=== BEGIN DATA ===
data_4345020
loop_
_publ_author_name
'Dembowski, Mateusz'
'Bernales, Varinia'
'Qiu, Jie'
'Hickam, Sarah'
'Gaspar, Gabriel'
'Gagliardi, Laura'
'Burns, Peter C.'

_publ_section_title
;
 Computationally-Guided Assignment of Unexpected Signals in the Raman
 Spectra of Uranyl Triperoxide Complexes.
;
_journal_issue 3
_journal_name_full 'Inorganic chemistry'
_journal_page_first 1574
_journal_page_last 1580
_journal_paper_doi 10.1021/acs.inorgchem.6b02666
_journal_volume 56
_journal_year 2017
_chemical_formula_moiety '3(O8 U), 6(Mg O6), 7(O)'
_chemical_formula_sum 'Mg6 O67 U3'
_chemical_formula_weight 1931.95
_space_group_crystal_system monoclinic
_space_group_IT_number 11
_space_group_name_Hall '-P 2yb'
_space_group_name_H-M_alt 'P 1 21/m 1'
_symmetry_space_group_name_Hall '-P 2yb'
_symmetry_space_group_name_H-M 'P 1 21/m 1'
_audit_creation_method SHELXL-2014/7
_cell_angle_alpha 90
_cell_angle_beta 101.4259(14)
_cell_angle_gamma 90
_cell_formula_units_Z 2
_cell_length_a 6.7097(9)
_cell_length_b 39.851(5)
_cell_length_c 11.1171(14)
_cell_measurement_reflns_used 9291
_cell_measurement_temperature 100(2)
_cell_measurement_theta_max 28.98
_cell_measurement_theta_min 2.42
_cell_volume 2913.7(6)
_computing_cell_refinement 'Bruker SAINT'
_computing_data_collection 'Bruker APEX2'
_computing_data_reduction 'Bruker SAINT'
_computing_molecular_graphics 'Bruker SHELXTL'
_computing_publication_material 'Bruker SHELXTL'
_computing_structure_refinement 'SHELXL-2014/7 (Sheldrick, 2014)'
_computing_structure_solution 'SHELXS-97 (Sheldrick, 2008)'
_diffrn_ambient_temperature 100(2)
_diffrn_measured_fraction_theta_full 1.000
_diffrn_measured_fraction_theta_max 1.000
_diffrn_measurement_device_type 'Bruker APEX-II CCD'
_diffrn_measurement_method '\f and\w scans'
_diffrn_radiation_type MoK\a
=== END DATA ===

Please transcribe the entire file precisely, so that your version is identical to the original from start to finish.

data_4345020
loop_
_publ_author_name
'Dembowski, Mateusz'
'Bernales, Varinia'
'Qiu, Jie'
'Hickam, Sarah'
'Gaspar, Gabriel'
'Gagliardi, Laura'
'Burns, Peter C.'

_publ_section_title
;
 Computationally-Guided Assignment of Unexpected Signals in the Raman
 Spectra of Uranyl Triperoxide Complexes.
;
_journal_issue 3
_journal_name_full 'Inorganic chemistry'
_journal_page_first 1574
_journal_page_last 1580
_journal_paper_doi 10.1021/acs.inorgchem.6b02666
_journal_volume 56
_journal_year 2017
_chemical_formula_moiety '3(O8 U), 6(Mg O6), 7(O)'
_chemical_formula_sum 'Mg6 O67 U3'
_chemical_formula_weight 1931.95
_space_group_crystal_system monoclinic
_space_group_IT_number 11
_space_group_name_Hall '-P 2yb'
_space_group_name_H-M_alt 'P 1 21/m 1'
_symmetry_space_group_name_Hall '-P 2yb'
_symmetry_space_group_name_H-M 'P 1 21/m 1'
_audit_creation_method SHELXL-2014/7
_cell_angle_alpha 90
_cell_angle_beta 101.4259(14)
_cell_angle_gamma 90
_cell_formula_units_Z 2
_cell_length_a 6.7097(9)
_cell_length_b 39.851(5)
_cell_length_c 11.1171(14)
_cell_measurement_reflns_used 9291
_cell_measurement_temperature 100(2)
_cell_measurement_theta_max 28.98
_cell_measurement_theta_min 2.42
_cell_volume 2913.7(6)
_computing_cell_refinement 'Bruker SAINT'
_computing_data_collection 'Bruker APEX2'
_computing_data_reduction 'Bruker SAINT'
_computing_molecular_graphics 'Bruker SHELXTL'
_computing_publication_material 'Bruker SHELXTL'
_computing_structure_refinement 'SHELXL-2014/7 (Sheldrick, 2014)'
_computing_structure_solution 'SHELXS-97 (Sheldrick, 2008)'
_diffrn_ambient_temperature 100(2)
_diffrn_measured_fraction_theta_full 1.000
_diffrn_measured_fraction_theta_max 1.000
_diffrn_measurement_device_type 'Bruker APEX-II CCD'
_diffrn_measurement_method '\f and\w scans'
_diffrn_radiation_type MoK\a